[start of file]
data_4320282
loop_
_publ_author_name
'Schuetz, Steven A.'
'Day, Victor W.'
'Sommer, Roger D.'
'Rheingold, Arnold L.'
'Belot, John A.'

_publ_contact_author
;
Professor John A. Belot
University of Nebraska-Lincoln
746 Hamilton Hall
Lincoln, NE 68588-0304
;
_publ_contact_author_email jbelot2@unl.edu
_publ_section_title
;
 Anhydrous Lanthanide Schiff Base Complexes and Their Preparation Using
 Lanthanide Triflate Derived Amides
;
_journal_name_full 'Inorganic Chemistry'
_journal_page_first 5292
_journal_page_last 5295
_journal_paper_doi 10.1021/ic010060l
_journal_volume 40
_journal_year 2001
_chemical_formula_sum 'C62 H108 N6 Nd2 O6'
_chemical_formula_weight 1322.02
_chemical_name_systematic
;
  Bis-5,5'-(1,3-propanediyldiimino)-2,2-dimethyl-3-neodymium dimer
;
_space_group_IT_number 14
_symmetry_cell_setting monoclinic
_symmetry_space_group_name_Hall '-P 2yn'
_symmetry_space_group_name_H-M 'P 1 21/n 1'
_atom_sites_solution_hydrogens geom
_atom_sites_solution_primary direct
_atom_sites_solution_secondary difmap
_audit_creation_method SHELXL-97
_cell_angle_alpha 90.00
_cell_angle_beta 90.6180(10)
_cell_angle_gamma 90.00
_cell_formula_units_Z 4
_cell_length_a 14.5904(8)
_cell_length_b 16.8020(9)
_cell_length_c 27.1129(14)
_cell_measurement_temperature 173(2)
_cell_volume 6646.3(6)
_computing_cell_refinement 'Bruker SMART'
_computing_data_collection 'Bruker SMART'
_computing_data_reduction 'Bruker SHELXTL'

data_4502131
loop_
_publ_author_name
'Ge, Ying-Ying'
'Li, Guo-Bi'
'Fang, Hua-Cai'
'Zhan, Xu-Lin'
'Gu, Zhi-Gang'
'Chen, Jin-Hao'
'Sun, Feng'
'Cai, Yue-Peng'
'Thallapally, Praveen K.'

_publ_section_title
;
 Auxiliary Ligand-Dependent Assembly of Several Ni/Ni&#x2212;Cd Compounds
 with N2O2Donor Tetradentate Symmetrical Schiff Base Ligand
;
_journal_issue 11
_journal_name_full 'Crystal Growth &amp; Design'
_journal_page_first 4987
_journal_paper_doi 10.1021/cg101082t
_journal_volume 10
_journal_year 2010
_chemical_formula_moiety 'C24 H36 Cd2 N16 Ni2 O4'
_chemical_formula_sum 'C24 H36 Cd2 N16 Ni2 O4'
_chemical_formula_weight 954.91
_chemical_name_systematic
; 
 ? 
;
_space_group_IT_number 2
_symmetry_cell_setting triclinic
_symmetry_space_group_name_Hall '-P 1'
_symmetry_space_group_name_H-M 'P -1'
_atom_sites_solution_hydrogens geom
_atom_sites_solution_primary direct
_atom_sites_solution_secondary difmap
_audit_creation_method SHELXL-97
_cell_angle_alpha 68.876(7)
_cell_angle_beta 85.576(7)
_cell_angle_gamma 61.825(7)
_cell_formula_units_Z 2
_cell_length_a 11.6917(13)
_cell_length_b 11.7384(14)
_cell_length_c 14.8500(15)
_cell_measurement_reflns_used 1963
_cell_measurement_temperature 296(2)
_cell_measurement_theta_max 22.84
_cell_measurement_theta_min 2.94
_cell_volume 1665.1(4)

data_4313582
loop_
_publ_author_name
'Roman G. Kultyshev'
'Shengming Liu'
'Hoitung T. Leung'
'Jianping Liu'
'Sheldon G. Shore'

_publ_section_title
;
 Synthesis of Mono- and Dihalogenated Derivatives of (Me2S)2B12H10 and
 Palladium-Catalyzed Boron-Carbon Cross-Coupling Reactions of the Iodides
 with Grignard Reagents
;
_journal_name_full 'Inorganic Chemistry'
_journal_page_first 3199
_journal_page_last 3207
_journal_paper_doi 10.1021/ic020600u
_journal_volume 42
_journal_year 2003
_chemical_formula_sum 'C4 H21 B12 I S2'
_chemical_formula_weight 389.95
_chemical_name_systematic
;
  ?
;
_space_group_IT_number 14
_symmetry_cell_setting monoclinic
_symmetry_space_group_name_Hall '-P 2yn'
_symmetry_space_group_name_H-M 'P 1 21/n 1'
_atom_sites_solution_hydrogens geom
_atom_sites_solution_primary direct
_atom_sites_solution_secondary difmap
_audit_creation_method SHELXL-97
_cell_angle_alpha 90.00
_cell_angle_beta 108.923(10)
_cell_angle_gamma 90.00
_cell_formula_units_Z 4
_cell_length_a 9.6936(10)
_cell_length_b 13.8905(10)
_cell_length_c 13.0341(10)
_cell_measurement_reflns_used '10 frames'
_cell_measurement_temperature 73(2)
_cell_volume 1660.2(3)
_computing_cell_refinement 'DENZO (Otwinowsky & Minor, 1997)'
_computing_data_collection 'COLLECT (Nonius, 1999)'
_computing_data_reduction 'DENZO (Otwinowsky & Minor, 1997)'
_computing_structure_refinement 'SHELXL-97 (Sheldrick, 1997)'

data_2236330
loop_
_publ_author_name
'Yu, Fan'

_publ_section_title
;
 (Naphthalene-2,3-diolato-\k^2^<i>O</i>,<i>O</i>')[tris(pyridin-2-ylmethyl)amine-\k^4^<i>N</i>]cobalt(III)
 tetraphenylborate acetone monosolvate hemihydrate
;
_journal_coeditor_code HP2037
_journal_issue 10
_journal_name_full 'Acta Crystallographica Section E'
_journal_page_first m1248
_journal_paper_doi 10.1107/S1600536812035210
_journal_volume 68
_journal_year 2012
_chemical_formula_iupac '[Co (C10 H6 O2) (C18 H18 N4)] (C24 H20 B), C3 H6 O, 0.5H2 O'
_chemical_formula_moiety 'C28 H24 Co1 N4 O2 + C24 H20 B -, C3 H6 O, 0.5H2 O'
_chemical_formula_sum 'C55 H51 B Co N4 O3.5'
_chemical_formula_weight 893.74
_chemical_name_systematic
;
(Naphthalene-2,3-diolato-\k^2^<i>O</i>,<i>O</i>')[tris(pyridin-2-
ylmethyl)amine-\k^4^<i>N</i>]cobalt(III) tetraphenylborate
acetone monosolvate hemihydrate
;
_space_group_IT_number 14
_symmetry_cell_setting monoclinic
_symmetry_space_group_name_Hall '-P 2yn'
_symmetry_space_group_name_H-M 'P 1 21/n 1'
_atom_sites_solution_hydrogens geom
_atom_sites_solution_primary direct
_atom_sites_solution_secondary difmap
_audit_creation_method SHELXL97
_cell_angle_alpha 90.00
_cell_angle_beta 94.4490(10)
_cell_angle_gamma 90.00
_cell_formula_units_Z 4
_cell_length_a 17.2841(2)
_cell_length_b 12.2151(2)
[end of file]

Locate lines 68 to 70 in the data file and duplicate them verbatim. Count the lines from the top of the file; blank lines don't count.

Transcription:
 Auxiliary Ligand-Dependent Assembly of Several Ni/Ni&#x2212;Cd Compounds
 with N2O2Donor Tetradentate Symmetrical Schiff Base Ligand
;